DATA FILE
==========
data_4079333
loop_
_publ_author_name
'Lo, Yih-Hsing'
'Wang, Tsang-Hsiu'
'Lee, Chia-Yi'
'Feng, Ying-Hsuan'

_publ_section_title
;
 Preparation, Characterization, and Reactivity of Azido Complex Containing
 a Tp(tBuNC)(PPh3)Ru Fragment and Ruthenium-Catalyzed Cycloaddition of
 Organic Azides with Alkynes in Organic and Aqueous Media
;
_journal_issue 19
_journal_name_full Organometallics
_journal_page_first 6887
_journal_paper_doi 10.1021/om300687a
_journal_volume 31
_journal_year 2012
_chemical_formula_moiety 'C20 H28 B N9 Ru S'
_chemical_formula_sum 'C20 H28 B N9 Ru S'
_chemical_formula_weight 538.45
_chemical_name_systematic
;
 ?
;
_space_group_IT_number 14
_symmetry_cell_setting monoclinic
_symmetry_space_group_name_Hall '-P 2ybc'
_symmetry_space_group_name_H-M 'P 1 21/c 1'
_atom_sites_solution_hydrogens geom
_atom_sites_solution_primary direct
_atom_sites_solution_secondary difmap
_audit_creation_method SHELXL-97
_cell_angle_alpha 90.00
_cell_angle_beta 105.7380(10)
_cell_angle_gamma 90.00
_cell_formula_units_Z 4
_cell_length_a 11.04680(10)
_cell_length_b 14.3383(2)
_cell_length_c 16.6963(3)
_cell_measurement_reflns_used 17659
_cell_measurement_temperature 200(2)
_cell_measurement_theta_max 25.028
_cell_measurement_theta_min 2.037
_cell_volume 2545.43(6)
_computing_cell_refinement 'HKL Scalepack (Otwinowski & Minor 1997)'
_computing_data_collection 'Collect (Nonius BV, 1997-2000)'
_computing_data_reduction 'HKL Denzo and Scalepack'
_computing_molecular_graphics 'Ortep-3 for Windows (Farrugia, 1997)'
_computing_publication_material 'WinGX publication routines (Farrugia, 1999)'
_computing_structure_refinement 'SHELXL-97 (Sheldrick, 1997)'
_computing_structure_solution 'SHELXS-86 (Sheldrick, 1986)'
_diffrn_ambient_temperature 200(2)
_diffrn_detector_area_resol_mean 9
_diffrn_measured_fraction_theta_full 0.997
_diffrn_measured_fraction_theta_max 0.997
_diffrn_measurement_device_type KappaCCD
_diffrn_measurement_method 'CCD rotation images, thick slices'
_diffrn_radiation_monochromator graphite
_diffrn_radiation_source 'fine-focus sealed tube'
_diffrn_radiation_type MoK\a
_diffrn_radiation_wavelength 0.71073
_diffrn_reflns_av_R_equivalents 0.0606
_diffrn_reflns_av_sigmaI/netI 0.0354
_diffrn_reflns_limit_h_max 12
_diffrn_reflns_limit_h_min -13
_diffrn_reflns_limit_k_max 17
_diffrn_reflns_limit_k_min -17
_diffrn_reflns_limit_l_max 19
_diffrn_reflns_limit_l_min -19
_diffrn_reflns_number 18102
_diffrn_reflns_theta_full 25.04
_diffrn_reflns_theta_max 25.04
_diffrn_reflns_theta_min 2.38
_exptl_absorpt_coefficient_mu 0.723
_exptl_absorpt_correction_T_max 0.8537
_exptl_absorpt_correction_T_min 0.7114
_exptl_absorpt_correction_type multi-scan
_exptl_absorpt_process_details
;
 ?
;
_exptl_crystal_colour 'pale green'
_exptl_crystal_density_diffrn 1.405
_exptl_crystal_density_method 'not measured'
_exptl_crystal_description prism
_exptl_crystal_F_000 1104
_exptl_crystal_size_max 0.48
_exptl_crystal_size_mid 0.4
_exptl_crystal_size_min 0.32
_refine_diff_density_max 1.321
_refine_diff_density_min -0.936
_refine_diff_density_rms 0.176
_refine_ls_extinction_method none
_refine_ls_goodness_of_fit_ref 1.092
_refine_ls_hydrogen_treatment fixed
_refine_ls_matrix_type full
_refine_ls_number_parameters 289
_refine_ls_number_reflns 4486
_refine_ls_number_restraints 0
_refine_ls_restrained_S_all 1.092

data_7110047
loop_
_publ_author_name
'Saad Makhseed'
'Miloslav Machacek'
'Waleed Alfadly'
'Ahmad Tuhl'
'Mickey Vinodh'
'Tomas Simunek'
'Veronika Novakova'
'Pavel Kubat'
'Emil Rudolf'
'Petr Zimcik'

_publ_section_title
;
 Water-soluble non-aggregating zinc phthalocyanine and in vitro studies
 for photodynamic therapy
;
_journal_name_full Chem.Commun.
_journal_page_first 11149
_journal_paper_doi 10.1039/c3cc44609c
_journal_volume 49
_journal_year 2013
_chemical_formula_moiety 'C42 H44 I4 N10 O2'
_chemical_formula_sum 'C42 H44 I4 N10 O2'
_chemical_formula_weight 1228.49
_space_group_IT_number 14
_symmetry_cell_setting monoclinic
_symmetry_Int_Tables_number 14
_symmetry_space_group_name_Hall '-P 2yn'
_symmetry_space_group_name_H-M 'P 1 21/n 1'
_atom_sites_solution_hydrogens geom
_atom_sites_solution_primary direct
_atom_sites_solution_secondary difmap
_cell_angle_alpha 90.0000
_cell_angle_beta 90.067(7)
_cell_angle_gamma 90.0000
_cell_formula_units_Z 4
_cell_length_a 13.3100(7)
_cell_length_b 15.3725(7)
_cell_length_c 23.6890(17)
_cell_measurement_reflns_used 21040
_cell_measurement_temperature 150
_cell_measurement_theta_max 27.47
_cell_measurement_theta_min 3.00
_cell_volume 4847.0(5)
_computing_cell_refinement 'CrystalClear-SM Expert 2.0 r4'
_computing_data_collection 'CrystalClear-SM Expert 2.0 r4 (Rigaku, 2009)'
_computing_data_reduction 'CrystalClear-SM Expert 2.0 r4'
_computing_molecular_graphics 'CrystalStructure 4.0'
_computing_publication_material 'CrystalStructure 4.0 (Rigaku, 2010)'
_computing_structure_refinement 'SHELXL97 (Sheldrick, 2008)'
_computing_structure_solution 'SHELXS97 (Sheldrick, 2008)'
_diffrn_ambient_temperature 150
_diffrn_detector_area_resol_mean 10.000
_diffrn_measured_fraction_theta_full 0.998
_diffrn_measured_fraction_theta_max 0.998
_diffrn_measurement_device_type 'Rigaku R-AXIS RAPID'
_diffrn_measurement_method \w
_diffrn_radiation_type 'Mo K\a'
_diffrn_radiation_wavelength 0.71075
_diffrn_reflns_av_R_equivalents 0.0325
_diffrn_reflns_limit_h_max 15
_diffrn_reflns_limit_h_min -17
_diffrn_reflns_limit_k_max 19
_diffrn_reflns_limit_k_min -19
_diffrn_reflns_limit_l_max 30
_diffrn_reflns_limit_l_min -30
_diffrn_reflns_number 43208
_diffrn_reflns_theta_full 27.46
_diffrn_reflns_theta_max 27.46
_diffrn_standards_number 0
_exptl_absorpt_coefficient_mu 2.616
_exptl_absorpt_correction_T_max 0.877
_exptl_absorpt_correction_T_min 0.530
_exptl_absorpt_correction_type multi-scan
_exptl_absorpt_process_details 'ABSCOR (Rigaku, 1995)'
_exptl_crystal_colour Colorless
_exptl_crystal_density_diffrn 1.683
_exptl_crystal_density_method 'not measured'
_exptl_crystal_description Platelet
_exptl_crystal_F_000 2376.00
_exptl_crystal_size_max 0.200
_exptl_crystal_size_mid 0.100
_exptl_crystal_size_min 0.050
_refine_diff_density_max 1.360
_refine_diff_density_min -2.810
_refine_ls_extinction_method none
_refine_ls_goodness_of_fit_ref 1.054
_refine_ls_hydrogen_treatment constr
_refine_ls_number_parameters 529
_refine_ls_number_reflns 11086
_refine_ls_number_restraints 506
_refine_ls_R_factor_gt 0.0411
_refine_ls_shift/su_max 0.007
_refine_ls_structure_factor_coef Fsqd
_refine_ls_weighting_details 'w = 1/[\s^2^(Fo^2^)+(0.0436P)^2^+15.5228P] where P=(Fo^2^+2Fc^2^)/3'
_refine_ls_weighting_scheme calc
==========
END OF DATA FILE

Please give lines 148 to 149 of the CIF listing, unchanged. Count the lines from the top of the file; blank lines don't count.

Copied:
_cell_volume 4847.0(5)
_computing_cell_refinement 'CrystalClear-SM Expert 2.0 r4'